Why is the spirit and resolve of 1947 missing in 2021? Studies in contrast

Neither leaders nor people exhibit the courage and commitment of 1947. Is it too much to ask we show some of the spirit and resolve we had in 1947, asks historian Mridula Mukherjee

Mahatma Gandhi in Noakhali in 1946 and Migrant workers walking back home after sudden lockdown in 2020
Mahatma Gandhi in Noakhali in 1946 and Migrant workers walking back home after sudden lockdown in 2020

Mridula Mukherjee

As India steps into the 75th year of her life as an independent nation, she deserved the luxury of an indulgent smile looking back on years well spent, her children well-settled, grandchildren healthy and joyful, nurturing and sustaining values bequeathed by ancestors passed on to the younger generations, who will ensure their flowering.

Without doubt, those who presided over her birth expected that the dark and divisive clouds of the colonial past would pass before long. Imagine their surprise and shock if all-knowing astrologers of the day had shown them the future that is the present we are living in today.

Seventy-four years after the birth, founders of the Republic would no doubt mark the sharp contrast between the ideals they formulated and efforts at putting them into practice and the almost complete impunity with which they are being violated today.

The crisis they faced preceding and following independence, a period which witnessed large scale communal violence, a mass migration induced by the Partition and the assassination of the Mahatma, was far greater than anything faced since then, including the present one caused by the pandemic.

And yet it was met with unbelievable commitment and courage. The country faced a holocaust like situation where tens of thousands were murdered and millions were rendered homeless. The communal situation had begun to deteriorate with the ‘Direct Action’ call by the Muslim League, resulting in the great Calcutta killings in August 1946, followed by the equally terrible communal carnage in Noakhali. Struggling to find an answer, Gandhiji embarked on what was to be his most amazing, awe-inspiring and heroic experiment with India’s civilizational truth.

With his small band of devoted comrades, he went into the villages of Noakhali, not for a visit, not for a tour, not for an on –the spot survey, as leaders are wont to do, but to stay as long as it was necessary.

He spent the first two weeks visiting the villages and towns in the affected area and meeting large numbers of people. He then settled down in a village named Srirampur and spent the next 43 days there.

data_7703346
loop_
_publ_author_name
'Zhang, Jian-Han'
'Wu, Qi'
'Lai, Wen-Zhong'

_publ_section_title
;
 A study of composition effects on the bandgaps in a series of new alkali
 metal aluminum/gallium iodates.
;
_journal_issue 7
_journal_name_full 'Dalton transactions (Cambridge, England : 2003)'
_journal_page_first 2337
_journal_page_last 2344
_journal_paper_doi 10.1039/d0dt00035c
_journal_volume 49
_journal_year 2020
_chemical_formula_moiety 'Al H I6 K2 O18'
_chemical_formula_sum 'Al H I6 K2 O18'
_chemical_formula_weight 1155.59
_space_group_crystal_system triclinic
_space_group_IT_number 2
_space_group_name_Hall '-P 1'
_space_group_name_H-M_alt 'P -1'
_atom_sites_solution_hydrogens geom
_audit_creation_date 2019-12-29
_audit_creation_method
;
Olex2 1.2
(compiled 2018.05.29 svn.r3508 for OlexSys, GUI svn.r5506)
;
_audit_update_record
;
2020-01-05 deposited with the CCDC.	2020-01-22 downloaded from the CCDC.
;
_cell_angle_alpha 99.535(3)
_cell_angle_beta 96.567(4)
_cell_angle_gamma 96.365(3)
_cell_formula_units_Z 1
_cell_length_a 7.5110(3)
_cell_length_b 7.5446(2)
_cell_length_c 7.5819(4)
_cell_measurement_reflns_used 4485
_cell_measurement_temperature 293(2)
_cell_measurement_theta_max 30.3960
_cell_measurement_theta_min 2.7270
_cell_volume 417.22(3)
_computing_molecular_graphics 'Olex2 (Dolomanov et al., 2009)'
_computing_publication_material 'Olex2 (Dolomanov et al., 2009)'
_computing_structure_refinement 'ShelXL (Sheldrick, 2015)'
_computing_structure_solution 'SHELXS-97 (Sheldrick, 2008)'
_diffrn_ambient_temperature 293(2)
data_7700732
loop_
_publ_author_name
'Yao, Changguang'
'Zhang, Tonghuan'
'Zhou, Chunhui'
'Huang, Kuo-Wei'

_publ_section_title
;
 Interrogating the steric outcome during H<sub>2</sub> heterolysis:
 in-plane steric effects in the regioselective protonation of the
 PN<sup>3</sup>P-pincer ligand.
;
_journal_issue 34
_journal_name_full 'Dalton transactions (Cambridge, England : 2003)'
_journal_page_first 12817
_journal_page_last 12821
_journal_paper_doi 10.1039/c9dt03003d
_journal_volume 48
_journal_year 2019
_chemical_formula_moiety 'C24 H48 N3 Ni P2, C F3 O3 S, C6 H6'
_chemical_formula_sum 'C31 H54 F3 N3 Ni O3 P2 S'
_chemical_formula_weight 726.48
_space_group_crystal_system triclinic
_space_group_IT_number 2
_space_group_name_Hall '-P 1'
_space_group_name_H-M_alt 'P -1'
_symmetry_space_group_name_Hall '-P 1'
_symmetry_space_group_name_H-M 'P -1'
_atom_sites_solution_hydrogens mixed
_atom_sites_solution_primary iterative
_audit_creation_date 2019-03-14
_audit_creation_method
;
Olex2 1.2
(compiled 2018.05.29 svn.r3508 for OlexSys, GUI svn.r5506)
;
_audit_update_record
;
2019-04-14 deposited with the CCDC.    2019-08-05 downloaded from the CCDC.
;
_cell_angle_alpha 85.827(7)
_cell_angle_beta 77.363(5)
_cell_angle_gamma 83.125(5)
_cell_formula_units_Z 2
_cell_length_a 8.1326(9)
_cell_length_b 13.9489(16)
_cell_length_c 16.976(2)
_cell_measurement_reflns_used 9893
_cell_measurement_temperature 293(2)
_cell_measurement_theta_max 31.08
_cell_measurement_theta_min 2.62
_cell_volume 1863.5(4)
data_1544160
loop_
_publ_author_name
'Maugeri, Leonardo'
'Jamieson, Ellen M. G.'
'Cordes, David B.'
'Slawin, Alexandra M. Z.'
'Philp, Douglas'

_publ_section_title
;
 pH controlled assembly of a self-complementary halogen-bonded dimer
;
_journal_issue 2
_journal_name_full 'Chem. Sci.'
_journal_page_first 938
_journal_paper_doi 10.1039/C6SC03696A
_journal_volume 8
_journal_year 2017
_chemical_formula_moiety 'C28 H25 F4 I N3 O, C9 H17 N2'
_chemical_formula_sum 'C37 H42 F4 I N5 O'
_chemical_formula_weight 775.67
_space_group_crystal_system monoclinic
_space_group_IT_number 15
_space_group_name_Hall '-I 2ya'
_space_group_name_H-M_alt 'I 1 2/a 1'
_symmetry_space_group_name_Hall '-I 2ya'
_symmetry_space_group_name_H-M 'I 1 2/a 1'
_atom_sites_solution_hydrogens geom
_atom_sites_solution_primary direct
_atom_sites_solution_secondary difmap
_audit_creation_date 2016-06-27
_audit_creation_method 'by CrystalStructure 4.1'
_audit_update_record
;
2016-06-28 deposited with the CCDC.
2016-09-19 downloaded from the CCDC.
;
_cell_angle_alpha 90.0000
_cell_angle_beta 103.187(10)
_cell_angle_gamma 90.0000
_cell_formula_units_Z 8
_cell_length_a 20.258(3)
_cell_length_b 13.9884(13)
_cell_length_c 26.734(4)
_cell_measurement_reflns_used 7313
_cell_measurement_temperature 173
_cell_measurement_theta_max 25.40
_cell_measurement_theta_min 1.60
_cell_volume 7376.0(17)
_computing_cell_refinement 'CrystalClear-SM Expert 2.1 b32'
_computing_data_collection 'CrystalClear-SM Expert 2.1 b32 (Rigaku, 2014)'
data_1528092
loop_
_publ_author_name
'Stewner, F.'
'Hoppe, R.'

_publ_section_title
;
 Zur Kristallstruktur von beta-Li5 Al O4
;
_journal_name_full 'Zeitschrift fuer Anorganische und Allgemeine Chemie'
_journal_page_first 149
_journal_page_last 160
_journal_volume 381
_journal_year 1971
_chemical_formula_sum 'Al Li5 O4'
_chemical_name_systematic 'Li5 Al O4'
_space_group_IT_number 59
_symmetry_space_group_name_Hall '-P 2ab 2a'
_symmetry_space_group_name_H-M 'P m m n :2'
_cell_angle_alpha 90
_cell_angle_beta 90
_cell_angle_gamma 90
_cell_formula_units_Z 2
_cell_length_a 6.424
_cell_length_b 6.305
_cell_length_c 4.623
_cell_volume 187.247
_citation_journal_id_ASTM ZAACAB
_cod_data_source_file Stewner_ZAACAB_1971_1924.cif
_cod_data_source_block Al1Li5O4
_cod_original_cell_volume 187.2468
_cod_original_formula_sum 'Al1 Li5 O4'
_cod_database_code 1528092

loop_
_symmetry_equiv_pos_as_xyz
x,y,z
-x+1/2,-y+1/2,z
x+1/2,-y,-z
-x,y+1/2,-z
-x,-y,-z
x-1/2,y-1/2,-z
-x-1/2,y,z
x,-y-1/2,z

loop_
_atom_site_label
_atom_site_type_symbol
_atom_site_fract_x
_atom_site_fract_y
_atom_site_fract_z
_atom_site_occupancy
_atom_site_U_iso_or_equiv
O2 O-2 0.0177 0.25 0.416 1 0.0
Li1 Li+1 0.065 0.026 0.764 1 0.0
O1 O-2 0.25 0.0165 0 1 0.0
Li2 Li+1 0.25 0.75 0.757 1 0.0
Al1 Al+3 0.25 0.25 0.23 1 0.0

He soon sent off all his associates except two, Parasuram, his typist, and Nirmal Kumar Bose, his interpreter, thus depriving himself of even basic care and small comforts. As if this was not enough, he followed it up with a padayatra in which he did not sleep for more than one night in any one village.

The satyagrahi was trying, by his own suffering, to melt the heart of the opponent and win him over. He was also sharing the pain of the victims and expressing the torture of his own soul. Thus, when broken glass and excreta were thrown in his path to dissuade him, his answer was to remove even his simple sandals and walk bare-foot. Ekla cholo re, Tagore’s apt song, was often on his lips as it seemed to have been written for him.

He stayed from 6 November 1946 till 4 March 1947, almost four months, in this remote corner of India. It is difficult even today to comprehend how the most revered leader of a vast country in the throes of difficult negotiations, charting out its path to independence from a colonial power, could spend such a long time almost out of reach of his own movement.

Gandhiji’s chosen heir, Jawaharlal Nehru, then President of the Interim Government, led the war against communalism on another front. Anger had been brewing ever since news had come of large numbers of Biharis killed in Calcutta in August 1946. The news from Noakhali added to this and communal trouble broke out in Bihar on 25th October 1946 which had been observed as Noakhali Day. Large bands of Hindu peasants roamed the rural areas of Patna, Gaya, and Monghyr districts and entire villages of Muslims were reported to have been wiped out.

Nehru rushed to Bihar and declared his intention to stay as long as it took to bring about peace. Between 4th and 9th November, Nehru, Patel, Rajendra Prasad, Maulana Azad, Acharya Kripalani, Jayaparakash Narayan, Anugraha Narain Singh and many other Congress leaders covered the affected areas, holding public meetings and rallies, meeting officials as well as ordinary people, promising and ensuring prompt redress to victims, warning and persuading the perpetrators to give up their madness and return to sanity. Nehru also did not hesitate to use force to control the violence and used the military for this purpose. The result was that in less than two weeks, the situation was brought under control.